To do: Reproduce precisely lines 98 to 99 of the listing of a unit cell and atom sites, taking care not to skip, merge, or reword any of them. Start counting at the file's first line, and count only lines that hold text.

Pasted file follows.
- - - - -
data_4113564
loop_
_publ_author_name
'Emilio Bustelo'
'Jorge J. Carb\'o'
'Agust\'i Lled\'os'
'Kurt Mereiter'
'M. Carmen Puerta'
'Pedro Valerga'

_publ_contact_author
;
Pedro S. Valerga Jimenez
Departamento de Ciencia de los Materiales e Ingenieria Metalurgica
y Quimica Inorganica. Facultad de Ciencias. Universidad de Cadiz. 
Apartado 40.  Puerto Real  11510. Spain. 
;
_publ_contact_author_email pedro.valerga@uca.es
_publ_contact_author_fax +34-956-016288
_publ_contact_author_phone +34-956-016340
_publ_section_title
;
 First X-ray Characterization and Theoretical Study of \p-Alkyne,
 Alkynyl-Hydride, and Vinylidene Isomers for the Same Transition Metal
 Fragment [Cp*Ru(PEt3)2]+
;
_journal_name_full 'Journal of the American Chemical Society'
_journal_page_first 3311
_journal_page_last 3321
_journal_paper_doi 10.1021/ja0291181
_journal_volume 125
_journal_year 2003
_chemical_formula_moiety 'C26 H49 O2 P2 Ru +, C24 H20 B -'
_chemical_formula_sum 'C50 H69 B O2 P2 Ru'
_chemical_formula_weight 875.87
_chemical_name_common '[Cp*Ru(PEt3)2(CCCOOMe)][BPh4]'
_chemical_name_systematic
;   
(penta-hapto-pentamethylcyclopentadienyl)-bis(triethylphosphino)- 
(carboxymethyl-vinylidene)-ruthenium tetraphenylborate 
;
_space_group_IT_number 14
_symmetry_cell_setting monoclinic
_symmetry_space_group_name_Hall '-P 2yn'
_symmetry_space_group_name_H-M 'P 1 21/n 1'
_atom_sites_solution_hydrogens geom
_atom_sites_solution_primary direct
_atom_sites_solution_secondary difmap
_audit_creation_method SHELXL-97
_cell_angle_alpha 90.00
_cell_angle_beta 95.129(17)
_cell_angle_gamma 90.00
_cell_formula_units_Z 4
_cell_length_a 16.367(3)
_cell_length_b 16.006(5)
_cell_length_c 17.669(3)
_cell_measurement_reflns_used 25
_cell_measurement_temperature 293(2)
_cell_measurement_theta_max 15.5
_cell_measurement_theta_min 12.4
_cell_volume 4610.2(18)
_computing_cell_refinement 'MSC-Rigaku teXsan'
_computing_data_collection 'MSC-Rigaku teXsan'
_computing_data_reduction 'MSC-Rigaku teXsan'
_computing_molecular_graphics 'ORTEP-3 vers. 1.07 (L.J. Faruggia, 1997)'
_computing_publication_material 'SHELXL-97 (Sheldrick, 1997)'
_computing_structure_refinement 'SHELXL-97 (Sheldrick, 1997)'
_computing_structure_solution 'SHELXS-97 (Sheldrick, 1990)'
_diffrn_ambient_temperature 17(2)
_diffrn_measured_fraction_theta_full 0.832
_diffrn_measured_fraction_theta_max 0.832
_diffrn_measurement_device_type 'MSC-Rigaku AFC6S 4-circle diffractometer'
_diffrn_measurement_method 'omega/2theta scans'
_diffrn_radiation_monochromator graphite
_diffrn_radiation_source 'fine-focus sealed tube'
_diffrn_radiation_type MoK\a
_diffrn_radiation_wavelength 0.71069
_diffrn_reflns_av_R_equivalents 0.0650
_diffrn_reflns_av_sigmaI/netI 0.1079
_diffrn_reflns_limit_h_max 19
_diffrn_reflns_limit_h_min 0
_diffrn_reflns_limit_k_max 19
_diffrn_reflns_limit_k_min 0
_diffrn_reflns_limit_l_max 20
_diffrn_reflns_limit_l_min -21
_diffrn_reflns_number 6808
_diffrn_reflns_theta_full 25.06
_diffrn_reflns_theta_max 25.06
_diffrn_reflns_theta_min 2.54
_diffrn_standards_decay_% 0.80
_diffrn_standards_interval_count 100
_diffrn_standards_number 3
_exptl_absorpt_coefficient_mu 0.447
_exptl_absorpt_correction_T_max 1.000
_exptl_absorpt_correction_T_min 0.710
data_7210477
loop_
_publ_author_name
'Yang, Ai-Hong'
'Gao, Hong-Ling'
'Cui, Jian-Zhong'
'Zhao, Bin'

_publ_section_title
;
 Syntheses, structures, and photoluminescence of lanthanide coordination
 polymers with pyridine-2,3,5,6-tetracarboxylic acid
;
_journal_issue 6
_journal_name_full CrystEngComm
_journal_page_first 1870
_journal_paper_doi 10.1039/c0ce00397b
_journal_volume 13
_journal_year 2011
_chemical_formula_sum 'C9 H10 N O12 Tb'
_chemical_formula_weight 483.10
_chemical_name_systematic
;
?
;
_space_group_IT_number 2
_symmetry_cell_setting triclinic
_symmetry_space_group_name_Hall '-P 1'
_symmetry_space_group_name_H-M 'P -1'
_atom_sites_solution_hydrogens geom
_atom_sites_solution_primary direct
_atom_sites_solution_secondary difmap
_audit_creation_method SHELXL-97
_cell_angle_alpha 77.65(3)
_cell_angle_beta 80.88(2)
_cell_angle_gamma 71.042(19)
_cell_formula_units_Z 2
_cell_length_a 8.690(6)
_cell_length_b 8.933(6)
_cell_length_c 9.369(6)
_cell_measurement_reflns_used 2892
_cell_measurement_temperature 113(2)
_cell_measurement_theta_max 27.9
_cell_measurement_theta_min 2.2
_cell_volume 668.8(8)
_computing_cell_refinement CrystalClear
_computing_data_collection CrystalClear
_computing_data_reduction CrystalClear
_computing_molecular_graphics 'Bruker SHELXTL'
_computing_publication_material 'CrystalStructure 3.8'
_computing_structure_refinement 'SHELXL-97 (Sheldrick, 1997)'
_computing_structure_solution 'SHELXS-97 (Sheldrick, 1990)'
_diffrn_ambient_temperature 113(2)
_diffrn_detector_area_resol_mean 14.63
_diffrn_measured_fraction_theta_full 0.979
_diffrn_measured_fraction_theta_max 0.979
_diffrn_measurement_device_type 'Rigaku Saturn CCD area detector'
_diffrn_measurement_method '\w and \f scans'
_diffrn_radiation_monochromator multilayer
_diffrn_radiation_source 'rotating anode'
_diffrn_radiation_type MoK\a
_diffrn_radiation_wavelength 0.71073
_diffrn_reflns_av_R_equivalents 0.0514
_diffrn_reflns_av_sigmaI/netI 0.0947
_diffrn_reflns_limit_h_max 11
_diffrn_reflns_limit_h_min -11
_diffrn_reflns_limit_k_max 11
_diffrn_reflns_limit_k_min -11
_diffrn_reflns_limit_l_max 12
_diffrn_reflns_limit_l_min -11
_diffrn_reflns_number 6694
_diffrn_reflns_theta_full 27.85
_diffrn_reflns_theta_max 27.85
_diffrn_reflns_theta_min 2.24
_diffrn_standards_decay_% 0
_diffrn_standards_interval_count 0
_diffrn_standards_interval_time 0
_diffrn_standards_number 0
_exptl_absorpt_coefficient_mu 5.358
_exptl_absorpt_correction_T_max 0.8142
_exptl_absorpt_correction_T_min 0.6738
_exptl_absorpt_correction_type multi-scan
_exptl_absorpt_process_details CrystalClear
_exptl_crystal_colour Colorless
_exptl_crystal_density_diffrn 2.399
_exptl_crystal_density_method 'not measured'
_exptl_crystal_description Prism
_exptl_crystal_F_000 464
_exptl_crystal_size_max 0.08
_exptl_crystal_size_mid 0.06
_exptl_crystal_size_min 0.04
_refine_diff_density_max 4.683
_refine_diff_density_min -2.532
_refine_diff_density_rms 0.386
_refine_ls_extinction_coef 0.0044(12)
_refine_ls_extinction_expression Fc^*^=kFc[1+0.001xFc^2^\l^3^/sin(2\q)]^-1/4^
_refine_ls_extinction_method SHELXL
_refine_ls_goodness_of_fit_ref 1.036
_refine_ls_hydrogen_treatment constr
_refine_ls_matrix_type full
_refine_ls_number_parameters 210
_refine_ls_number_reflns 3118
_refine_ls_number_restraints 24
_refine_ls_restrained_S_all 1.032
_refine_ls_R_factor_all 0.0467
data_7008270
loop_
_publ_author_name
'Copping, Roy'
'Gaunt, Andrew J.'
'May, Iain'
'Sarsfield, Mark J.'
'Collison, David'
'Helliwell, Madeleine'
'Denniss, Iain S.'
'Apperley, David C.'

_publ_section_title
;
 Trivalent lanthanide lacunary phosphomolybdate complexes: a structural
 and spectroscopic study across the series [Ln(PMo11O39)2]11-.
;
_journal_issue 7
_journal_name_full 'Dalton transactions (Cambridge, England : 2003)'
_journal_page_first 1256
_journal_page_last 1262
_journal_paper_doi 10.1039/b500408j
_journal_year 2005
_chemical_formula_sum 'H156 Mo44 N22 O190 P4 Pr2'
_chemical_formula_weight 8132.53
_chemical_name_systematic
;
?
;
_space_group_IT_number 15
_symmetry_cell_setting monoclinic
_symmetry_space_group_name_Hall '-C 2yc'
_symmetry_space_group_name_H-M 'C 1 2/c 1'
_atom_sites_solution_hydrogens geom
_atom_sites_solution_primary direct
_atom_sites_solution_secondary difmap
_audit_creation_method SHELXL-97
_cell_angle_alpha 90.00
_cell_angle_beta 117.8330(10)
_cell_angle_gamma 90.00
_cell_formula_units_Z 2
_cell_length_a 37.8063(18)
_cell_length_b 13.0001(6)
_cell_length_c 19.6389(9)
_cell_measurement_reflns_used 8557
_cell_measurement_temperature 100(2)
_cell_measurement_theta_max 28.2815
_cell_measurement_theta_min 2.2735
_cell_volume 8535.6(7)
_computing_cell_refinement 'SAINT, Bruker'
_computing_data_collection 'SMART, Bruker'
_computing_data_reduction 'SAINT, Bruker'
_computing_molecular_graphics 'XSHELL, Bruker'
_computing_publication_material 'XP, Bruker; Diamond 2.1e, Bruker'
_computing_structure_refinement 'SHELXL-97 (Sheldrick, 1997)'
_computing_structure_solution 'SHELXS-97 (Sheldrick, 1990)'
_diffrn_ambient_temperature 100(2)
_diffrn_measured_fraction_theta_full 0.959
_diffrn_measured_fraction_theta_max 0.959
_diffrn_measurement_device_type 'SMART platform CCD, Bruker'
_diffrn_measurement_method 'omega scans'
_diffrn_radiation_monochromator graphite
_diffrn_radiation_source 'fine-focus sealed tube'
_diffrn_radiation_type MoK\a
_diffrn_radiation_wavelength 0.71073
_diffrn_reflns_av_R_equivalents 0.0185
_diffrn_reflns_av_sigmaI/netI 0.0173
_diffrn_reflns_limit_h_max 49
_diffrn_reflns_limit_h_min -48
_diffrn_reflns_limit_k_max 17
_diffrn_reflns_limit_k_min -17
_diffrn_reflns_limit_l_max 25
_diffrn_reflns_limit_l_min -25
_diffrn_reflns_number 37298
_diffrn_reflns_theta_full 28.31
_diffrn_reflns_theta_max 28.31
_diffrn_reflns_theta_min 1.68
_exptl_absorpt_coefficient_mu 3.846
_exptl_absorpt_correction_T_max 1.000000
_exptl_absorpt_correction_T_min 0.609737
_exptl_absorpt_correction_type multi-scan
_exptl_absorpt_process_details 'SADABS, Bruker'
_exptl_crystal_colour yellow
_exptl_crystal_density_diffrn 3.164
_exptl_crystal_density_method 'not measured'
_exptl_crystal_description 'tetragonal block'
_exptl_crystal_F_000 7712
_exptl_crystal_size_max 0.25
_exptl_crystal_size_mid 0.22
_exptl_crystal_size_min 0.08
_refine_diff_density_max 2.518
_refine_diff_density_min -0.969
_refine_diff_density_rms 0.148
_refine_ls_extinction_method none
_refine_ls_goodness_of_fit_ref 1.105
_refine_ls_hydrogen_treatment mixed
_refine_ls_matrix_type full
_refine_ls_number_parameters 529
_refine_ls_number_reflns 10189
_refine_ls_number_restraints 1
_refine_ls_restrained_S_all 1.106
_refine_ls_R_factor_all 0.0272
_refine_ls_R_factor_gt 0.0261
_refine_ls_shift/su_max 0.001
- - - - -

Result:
'Yang, Ai-Hong'
'Gao, Hong-Ling'